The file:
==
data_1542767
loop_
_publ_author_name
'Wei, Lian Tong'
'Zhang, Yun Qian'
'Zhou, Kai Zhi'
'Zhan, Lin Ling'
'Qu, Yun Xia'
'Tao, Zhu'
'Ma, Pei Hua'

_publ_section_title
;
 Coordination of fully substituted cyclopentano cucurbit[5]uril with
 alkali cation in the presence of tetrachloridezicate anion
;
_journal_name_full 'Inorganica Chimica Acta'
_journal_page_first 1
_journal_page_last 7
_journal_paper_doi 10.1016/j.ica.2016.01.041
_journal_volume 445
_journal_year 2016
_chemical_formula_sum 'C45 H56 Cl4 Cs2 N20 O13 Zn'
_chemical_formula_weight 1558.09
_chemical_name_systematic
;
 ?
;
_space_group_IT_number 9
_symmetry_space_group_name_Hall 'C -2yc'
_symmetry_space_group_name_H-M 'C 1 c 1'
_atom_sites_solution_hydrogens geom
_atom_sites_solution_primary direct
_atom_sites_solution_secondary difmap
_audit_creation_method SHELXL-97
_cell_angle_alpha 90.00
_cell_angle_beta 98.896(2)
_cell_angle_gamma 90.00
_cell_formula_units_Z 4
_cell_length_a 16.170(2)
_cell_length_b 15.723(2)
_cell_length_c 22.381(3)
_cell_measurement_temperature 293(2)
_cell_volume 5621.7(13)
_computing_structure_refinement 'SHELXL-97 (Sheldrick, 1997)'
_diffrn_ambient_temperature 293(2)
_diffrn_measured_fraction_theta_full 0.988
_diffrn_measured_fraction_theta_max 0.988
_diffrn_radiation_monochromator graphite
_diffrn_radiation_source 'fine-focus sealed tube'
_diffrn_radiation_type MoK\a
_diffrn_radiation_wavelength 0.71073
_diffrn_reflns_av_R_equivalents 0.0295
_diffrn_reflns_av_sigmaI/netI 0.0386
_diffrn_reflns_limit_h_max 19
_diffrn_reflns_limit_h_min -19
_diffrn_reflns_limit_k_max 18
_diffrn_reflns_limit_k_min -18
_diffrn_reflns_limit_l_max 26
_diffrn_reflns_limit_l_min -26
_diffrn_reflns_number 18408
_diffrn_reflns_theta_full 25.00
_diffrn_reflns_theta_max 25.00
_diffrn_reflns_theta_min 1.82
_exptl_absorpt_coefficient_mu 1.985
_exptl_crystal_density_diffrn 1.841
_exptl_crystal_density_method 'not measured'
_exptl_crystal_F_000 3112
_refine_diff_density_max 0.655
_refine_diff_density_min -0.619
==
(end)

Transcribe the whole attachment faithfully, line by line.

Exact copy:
data_1542767
loop_
_publ_author_name
'Wei, Lian Tong'
'Zhang, Yun Qian'
'Zhou, Kai Zhi'
'Zhan, Lin Ling'
'Qu, Yun Xia'
'Tao, Zhu'
'Ma, Pei Hua'

_publ_section_title
;
 Coordination of fully substituted cyclopentano cucurbit[5]uril with
 alkali cation in the presence of tetrachloridezicate anion
;
_journal_name_full 'Inorganica Chimica Acta'
_journal_page_first 1
_journal_page_last 7
_journal_paper_doi 10.1016/j.ica.2016.01.041
_journal_volume 445
_journal_year 2016
_chemical_formula_sum 'C45 H56 Cl4 Cs2 N20 O13 Zn'
_chemical_formula_weight 1558.09
_chemical_name_systematic
;
 ?
;
_space_group_IT_number 9
_symmetry_space_group_name_Hall 'C -2yc'
_symmetry_space_group_name_H-M 'C 1 c 1'
_atom_sites_solution_hydrogens geom
_atom_sites_solution_primary direct
_atom_sites_solution_secondary difmap
_audit_creation_method SHELXL-97
_cell_angle_alpha 90.00
_cell_angle_beta 98.896(2)
_cell_angle_gamma 90.00
_cell_formula_units_Z 4
_cell_length_a 16.170(2)
_cell_length_b 15.723(2)
_cell_length_c 22.381(3)
_cell_measurement_temperature 293(2)
_cell_volume 5621.7(13)
_computing_structure_refinement 'SHELXL-97 (Sheldrick, 1997)'
_diffrn_ambient_temperature 293(2)
_diffrn_measured_fraction_theta_full 0.988
_diffrn_measured_fraction_theta_max 0.988
_diffrn_radiation_monochromator graphite
_diffrn_radiation_source 'fine-focus sealed tube'
_diffrn_radiation_type MoK\a
_diffrn_radiation_wavelength 0.71073
_diffrn_reflns_av_R_equivalents 0.0295
_diffrn_reflns_av_sigmaI/netI 0.0386
_diffrn_reflns_limit_h_max 19
_diffrn_reflns_limit_h_min -19
_diffrn_reflns_limit_k_max 18
_diffrn_reflns_limit_k_min -18
_diffrn_reflns_limit_l_max 26
_diffrn_reflns_limit_l_min -26
_diffrn_reflns_number 18408
_diffrn_reflns_theta_full 25.00
_diffrn_reflns_theta_max 25.00
_diffrn_reflns_theta_min 1.82
_exptl_absorpt_coefficient_mu 1.985
_exptl_crystal_density_diffrn 1.841
_exptl_crystal_density_method 'not measured'
_exptl_crystal_F_000 3112
_refine_diff_density_max 0.655
_refine_diff_density_min -0.619